Get ready New York. Bob Baffert and War Emblem are coming.
"You guys have been waiting for that super horse; we got him," said the trainer Sunday morning at Pimlico following War Emblem's Preakness (gr. I) victory. "This horse, he's got gears. He's pretty awesome. He's getting better and better, and he's learning how to relax. There's not a 3-year-old out there that can beat him."
Baffert expressed confidence about War Emblem becoming racing's first Triple Crown winner since Affirmed in 1978. The trainer won the first two legs with Silver Charm in 1997and Real Quiet in 1998, but they faltered in the Belmont Stakes (gr. I). Last year, Baffert scored in the Preakness (gr. I) and Belmont with Point Given.
War Emblem rolled to a four-length victory in the Kentucky Derby (gr. I), then won by three-quarters of a length in the Preakness.
"The only reason that the Belmont (gr. I) would be tough is if, between now and then, he would go backwards on me or something," Baffert said. "I just have to keep him healthy and at that level. All I know is he's running faster than any horse I've ever brought to these races. I probably feel stronger about his Triple Crown chances than I ever felt with the other two (Silver Charm and Real Quiet). He's got something really extra that dude. When he came back (after the Preakness), he was so good. He was pretty rambunctious. Silver Charm and Real Quiet, they were tired coming back. I don't want to jinx myself, but I would start getting my room reservations (in New York) if I were you."
It's well-known that War Emblem has ankle and knee chips. But when asked if they were a worry, Baffert downplayed their significance in the colt's bid for the Triple Crown.
"They can bite any horse in the ass," the trainer said. "But as long as he's sound and his legs are ice cold and tight, that's all that matters. I'm not going to deal with it ever. I don't even know what he has. You X-ray horses when they give you a reason to X-ray them, and he's never given me reason to X-ray him. Ninety percent of the horses I've trained had chips. With Silver Charm, we went to X-ray a pastern one time because it filled up when he was a late 2-year-old, and he had a chip. But you would have never known it. Real Quiet, when they bought his breeding rights before the Santa Anita Derby (gr. I), they vetted him, and he had a big old chip in his ankle."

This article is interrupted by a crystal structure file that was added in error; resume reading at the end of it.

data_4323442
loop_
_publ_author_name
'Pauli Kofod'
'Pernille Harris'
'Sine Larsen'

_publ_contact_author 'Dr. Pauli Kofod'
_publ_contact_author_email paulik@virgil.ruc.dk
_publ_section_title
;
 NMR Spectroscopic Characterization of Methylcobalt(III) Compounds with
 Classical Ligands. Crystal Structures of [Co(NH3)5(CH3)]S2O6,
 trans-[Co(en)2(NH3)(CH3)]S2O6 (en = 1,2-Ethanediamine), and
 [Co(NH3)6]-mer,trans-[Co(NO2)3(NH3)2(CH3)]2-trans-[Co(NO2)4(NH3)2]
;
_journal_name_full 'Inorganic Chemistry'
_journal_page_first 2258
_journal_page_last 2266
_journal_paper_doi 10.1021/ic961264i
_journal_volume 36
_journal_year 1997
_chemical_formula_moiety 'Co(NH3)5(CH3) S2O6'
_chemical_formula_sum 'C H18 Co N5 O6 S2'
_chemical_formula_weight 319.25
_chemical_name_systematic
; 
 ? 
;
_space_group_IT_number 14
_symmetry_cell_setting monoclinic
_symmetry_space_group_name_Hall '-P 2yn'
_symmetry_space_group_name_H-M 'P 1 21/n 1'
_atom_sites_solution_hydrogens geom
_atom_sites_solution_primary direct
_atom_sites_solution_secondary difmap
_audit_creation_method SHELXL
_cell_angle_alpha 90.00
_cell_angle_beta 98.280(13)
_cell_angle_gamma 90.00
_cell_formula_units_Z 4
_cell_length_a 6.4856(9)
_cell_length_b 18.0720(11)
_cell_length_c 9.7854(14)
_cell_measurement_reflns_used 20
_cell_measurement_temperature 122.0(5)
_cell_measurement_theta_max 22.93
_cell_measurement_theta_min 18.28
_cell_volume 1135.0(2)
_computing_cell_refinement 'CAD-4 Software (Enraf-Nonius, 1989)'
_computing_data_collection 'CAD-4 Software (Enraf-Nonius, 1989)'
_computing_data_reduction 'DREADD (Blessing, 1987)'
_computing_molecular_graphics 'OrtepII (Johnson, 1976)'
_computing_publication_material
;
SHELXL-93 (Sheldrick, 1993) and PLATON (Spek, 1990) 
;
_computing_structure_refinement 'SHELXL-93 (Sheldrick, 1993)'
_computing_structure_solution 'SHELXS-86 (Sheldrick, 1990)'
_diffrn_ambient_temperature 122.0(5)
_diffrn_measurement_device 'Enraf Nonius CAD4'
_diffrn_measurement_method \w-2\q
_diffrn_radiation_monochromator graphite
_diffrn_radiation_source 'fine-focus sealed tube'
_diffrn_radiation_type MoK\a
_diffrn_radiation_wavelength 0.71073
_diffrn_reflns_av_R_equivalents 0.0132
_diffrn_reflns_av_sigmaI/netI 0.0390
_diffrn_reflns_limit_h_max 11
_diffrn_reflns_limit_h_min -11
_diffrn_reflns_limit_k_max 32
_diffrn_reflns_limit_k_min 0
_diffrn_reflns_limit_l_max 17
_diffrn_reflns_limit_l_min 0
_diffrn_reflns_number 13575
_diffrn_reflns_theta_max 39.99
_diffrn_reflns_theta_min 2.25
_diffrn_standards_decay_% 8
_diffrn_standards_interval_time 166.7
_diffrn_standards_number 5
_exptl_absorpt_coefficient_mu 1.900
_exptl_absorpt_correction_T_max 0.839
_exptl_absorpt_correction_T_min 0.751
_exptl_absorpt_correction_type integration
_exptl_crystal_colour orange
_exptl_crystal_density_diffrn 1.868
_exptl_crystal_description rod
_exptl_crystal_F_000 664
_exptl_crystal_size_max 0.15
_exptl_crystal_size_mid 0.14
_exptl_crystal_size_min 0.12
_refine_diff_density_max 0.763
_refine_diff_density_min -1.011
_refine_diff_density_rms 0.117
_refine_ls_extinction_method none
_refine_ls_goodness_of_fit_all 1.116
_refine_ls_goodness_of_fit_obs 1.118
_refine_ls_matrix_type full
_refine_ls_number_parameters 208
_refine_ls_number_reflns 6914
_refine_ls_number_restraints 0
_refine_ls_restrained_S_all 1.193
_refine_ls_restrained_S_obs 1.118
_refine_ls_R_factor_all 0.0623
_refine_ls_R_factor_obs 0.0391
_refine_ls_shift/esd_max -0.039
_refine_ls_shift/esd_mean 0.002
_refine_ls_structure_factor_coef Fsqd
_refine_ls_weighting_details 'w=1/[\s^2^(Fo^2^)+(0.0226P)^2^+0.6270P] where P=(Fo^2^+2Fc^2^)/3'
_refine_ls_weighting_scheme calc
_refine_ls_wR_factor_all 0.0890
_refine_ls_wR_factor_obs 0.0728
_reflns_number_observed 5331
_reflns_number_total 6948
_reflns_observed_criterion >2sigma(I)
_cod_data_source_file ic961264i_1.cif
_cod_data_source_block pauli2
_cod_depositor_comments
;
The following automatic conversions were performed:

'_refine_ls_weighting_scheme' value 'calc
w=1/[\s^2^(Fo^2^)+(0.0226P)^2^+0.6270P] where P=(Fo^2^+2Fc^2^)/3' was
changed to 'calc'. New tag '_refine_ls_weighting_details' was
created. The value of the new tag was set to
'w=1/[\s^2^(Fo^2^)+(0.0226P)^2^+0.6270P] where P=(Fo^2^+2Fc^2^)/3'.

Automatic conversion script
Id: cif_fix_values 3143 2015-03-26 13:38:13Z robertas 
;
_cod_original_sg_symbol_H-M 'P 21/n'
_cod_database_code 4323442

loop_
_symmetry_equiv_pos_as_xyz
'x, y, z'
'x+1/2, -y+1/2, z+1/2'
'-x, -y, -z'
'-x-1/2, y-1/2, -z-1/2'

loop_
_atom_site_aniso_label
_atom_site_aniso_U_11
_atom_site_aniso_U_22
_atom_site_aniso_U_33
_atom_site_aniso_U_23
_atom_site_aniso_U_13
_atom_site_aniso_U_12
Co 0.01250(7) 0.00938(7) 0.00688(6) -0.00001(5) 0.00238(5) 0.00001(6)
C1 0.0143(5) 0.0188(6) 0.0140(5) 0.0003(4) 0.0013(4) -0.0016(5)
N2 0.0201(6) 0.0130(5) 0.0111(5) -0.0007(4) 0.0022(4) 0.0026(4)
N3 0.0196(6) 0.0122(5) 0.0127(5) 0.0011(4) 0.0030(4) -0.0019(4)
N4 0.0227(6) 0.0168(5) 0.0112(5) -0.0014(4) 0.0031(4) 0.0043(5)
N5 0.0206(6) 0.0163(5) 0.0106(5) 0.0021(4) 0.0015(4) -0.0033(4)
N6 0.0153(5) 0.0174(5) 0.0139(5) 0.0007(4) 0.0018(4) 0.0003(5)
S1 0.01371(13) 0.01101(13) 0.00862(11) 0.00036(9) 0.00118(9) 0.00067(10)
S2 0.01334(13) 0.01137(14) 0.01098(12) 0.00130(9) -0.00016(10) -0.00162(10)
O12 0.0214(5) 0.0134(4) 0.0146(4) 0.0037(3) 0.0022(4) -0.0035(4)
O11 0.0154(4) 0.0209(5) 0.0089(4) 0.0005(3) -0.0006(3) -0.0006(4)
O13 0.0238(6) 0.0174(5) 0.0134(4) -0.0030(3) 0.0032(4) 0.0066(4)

War Emblem's Preakness performance answered a big question for Baffert.
"Now I feel much better about this horse; I know what he can do," the trainer said. "I was like you guys; I wasn't knowing if he was going to be able to rate or not. I slowed him down playing with him workouts a little bit, trying to teach him that you don't have to just go, go, go. This horse is smart, and he learns. He's getting calmer. He was such a puppy yesterday. He went over there and there were screaming fans and he never turned a hair in the paddock."
War Emblem got an early morning bath on Sunday. There appeared to be some superficial nicks around the ankles of his hind legs, but other than that, he looked no worse for wear. He is not an imposing horse physically; he does not carry a lot of weight. During the bath, he stood quietly, and his eyes looked sleepy. Wearing a gold and black Preakness winner's blanket, War Emblem walked underneath the shedrow of the Preakness barn afterward.
The colt returned to Churchill Downs on Sunday by air. Baffert expected to walk him for a few days before letting War Emblem resume his training. The trainer said the colt would probably ship to New York the Wednesday before the Belmont.
Baffert arrived at Pimlico shortly after 8:15 a.m. (EDT), with his fiance, Jill Moss, who greeted War Emblem with a kiss. Earlier in the morning Wayne Lukas and Nick Zito were on hand to talk about the Preakness. Lukas saddled Proud Citizen and Table Limit, who finished third and 11th, respectively. Zito sent out Crimson Hero and Straight Gin, who were seventh and ninth.
"I know you would like to see a Triple Crown for racing, but I'm going to bust my ass to spoil your dreams," Lukas said. "It's a three round fight, and we'll answer the bell for the third round with Proud Citizen.
"He ran well enough to win it (the Preakness), but the racing gods weren't kind. We spent too much energy getting into the race. Mike (Smith) told me this morning he spent the whole first mile trying to get up there to where he could make a run at him (War Emblem). Going into the (first) turn, Booklet opens up and lets War Emblem come in there, and then he kisses us off to the outside fence. Pat (Day) just moves over and bangs us right out there, and then we are really in trouble. We lost lengths, and lengths, and lengths right there."
Lukas also did not rule out an appearance by Table Limit. "It (the Preakness) was a complete throw-out race for him. He really took a whipping. I'll train him and see what Mr. (W.T) Young and Overbrook Farm want to do. That wasn't exactly what I had in mind as a prep in the Belmont."
Zito said Straight Gin suffered a puncture wound on his left front leg. But of more concern was the low bow he suffered in a tendon in his right front. "He hit lit like bam, hard, and I don't know when. That was really unfortunate."
Straight Gin's racing career is over. The trainer said Marylou Whitney told him she would like "to make a nice jumper" out of the colt." Added Zito, "He'll have a good home, so we don't have to worry about him."
As for Crimson Hero, "I don't why we were so far back with him," Zito said. "Chris (McCarron) said he never got a hold of the track and he never got into the bridle."
Zito probably will not run any horses in the Belmont.
"American Style is good 3-year-old, but that would be stretching it a little bit," the trainer said. "He ran a good race yesterday (winning an optional allowance/claiming race at Pimlico), and I think we should take our time with him."